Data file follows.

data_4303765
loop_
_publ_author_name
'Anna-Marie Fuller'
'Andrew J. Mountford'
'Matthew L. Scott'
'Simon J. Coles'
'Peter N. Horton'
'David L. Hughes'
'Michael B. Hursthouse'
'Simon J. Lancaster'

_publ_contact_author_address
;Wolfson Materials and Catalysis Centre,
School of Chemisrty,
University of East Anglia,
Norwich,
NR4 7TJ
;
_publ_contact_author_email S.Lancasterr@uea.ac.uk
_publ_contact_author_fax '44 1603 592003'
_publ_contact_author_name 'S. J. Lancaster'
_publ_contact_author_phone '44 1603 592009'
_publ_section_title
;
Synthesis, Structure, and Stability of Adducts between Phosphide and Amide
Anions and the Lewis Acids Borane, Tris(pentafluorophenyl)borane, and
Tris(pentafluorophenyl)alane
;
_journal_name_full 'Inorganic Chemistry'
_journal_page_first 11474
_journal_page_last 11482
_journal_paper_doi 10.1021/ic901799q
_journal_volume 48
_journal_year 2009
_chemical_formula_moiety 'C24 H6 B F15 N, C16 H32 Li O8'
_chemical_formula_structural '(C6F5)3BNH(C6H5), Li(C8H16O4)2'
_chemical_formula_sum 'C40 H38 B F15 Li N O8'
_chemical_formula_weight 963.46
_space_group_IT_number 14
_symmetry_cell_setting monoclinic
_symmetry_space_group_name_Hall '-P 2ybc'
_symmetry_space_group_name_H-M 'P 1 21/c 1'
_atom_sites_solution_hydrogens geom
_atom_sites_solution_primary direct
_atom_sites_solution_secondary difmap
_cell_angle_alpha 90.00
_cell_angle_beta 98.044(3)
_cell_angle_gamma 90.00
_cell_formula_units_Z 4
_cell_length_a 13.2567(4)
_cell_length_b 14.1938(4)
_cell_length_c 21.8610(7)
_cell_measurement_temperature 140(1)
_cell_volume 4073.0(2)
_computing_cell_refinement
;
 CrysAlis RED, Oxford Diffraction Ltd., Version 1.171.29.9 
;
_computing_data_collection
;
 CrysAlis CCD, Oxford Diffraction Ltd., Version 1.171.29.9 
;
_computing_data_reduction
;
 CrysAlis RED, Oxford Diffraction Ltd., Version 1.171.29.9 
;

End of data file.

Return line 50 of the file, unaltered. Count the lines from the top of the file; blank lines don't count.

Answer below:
_cell_length_a 13.2567(4)